As an Amazon Associate I earn from qualifying purchases @AMAZON
This page covers various items on what you should be doing the week prior to the Everest Challenge. Some of it might apply in general to any such endurance event.
Rides prior to the race
I do not recommend attempting the Everest Challenge without at least two full prior days in the area doing a few easier ascents to the 10,000 foot level.
Taper the last day with a 2000 foot ascent or so, so that you’re well rested for the race, and don’t exceed 3000 vertical ascent per day on prior days rides; you want to be very well rested, and it won’t help you to engage in major efforts the prior week— there is no fitness to be gained. Mainly your body needs to adapt to the altitude, and repair any deferred muscle damage from months of training.
The dry air of the eastern Sierra sucks moisture out incredibly fast. If you don’t stay hydrated in the days prior to the race, then your chances of finishing diminish considerably. Drink plenty of fluids, with electrolytes.
Most of the Everest Challenge stage race ascents top out near 10,400 feet of elevation. While anyone in suitable condition to attempt the race will have no real issue with the elevation, allowing several days to adjust to altitude is worthwhile. But by allowing 0 or 1 days to acclimate, even the most fit athletes will show impaired performance.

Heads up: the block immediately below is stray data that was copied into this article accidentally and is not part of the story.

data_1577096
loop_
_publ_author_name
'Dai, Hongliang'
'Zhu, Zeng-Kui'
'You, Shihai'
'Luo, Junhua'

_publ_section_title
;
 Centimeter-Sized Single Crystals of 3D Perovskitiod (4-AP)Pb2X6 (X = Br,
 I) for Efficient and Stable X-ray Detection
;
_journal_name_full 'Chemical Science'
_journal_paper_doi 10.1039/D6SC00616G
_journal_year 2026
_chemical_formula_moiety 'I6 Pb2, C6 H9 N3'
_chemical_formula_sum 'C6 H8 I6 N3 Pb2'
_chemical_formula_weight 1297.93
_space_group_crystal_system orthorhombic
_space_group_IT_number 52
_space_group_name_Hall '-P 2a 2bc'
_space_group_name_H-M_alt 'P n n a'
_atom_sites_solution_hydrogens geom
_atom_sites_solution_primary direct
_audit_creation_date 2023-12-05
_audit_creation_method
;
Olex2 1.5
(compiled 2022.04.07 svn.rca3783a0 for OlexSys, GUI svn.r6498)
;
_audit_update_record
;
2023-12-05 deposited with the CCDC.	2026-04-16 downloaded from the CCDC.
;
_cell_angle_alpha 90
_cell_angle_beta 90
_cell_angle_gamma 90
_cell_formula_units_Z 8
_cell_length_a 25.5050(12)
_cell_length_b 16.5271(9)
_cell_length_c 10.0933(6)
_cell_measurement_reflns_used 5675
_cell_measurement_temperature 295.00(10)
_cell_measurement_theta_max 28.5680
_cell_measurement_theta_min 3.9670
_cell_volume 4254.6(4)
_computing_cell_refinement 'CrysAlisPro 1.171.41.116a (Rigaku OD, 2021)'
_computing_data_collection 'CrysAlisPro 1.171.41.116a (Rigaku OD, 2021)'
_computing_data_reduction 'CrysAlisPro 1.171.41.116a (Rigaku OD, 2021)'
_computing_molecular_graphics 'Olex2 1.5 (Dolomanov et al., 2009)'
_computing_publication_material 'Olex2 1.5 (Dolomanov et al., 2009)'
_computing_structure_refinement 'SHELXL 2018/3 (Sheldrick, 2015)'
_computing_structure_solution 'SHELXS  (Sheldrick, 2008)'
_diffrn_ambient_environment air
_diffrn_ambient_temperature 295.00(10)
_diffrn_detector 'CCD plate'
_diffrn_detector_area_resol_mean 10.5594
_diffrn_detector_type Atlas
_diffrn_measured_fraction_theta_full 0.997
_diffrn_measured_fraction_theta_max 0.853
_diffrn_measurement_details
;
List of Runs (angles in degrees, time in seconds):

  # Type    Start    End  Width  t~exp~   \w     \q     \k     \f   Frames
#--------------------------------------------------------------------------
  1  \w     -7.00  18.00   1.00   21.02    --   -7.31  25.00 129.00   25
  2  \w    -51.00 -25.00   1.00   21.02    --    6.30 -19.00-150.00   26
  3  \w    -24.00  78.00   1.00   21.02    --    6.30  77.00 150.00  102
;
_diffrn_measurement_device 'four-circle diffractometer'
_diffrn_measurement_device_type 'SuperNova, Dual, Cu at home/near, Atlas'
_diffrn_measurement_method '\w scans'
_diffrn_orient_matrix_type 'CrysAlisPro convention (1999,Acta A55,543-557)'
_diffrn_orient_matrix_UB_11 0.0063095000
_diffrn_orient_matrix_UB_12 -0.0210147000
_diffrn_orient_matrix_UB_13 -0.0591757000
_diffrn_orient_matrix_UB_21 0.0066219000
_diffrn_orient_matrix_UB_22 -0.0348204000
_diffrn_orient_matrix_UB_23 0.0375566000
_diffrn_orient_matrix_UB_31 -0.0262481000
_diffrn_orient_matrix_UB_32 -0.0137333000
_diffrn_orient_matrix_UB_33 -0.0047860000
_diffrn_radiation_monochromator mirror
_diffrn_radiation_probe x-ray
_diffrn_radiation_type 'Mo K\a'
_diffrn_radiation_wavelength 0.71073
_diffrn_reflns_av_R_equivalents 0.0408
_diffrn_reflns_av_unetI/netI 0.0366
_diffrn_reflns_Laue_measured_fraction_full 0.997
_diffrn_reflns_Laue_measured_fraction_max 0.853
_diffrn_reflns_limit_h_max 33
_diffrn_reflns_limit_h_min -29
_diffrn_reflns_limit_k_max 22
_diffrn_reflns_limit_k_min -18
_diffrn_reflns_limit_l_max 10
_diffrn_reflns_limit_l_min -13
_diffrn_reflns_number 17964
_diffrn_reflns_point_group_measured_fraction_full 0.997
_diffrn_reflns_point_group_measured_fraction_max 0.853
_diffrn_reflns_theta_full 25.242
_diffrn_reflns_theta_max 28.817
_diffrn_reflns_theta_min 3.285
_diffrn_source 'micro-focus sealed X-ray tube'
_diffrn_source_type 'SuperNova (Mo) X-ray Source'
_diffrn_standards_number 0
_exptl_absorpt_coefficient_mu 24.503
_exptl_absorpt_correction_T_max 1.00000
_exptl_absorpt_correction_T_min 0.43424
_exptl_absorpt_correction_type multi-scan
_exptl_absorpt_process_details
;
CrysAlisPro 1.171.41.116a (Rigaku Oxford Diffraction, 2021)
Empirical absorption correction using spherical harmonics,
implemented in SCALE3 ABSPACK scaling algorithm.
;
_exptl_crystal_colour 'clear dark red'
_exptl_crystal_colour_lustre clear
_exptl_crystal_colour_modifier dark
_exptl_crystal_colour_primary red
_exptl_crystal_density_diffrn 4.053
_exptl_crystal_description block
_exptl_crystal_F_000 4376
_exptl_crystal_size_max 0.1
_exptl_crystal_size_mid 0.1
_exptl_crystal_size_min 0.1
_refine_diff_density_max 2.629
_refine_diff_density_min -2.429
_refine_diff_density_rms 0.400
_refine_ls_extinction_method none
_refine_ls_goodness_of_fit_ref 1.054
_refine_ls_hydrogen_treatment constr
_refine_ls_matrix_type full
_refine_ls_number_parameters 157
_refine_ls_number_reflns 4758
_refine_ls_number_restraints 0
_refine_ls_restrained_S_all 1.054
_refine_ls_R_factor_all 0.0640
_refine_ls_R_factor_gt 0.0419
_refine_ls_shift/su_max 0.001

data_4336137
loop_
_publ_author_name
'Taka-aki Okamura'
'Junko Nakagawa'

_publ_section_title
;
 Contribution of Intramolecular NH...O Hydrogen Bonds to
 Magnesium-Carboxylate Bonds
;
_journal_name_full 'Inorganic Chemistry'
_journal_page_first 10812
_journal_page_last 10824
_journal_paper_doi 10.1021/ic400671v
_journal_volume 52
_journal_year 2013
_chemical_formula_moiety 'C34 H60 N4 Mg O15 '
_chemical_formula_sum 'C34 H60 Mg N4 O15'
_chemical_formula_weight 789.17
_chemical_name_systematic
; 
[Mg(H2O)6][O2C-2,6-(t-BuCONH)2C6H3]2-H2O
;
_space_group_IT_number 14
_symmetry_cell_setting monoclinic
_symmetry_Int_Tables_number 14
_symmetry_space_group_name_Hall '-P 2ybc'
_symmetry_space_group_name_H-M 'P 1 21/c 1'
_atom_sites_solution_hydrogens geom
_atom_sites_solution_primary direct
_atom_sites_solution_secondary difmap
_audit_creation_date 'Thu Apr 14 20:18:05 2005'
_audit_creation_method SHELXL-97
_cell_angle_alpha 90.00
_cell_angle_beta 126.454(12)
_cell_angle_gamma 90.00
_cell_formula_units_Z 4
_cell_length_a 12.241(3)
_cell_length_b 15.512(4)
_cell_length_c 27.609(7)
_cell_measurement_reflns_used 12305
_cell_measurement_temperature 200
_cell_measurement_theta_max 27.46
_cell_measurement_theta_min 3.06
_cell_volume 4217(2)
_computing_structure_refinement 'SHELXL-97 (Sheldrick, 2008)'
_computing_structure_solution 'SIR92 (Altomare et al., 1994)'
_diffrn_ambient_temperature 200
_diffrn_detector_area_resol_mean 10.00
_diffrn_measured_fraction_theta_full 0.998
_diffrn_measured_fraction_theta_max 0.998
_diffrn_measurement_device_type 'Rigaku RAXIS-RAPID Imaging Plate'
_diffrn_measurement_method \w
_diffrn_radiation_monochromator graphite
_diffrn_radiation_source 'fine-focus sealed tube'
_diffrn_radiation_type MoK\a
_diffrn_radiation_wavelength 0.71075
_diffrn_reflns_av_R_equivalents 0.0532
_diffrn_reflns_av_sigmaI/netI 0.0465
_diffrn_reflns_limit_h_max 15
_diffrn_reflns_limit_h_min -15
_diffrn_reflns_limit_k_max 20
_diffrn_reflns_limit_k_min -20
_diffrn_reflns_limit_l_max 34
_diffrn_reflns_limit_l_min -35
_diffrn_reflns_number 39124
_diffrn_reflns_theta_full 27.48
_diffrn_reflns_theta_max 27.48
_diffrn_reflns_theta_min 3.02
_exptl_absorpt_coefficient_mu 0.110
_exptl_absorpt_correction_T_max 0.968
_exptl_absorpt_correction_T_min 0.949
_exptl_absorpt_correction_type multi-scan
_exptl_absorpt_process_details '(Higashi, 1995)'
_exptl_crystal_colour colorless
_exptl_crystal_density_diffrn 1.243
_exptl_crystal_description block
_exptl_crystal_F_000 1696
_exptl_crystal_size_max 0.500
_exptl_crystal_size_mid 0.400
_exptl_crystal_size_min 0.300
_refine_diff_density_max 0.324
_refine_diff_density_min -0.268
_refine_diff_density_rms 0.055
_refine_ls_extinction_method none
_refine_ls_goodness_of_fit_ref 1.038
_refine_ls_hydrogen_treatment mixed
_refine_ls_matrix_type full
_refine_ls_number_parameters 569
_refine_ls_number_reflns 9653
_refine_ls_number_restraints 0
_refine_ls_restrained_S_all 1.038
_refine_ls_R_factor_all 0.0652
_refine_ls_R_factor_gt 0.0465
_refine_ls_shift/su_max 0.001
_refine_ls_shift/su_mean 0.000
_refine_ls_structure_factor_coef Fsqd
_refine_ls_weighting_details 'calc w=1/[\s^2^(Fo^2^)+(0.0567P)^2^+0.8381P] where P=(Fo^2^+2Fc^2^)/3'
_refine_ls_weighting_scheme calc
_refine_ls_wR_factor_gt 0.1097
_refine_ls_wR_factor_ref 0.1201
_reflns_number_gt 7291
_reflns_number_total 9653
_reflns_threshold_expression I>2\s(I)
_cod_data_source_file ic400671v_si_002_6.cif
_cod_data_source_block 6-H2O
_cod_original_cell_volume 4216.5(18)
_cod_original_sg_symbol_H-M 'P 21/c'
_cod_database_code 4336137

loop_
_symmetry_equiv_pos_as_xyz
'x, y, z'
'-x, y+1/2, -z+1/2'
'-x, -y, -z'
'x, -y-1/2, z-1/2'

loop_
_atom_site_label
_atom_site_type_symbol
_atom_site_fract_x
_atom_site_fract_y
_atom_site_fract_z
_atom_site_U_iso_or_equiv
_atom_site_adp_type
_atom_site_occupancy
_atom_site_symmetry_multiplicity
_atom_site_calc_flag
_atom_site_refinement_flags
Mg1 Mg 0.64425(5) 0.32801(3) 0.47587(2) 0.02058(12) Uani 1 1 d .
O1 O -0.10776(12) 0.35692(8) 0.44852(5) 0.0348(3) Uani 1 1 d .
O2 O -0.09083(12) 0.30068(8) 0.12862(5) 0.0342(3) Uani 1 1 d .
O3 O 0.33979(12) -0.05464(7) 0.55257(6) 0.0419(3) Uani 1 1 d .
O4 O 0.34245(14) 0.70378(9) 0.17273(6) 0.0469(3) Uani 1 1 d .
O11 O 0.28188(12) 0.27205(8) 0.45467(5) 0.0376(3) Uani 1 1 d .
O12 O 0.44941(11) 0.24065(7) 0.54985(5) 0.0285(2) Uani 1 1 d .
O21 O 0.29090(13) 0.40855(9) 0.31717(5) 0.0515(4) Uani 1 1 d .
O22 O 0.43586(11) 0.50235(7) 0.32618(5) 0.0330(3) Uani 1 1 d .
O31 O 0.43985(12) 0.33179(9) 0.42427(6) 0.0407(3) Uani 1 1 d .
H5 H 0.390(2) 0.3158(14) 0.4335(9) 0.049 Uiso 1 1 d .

In theory, full acclimatizing to high altitude could take up to two weeks. In practice, I find that spending 2-3 days prior to the race at the 10,000 - 11,000 foot level eliminates 90% of the thin-air challenge.
For my 2004 attempt, I slept at about 11,000 feet for 3 nights prior to the race, and I believe this forced my body to adaptations prior to the race. Not full adaptation, but enough that it was no problem at all when I hit the 10,000 foot level during the race.
For the 2011 attempt, I allowed five nights and days at altitudes between 9,000 and 11,000 feet. I felt unusually tired the first 3 days, but by the race, I could feel that my body had made major progress in adapting to the 10,000+ elevation demands. Thus, I recommend a full five-day adjustment period for serious athletes.
My other experience backpacking and hiking confirms this; I need 2-3 days to feel fully at home at the 10,000 foot level. As a counterpoint, I’ve ascended to the summit of Mt Whitney(14,494') from sea level in less than 24 hours, but this definitely did not feel so great at the summit.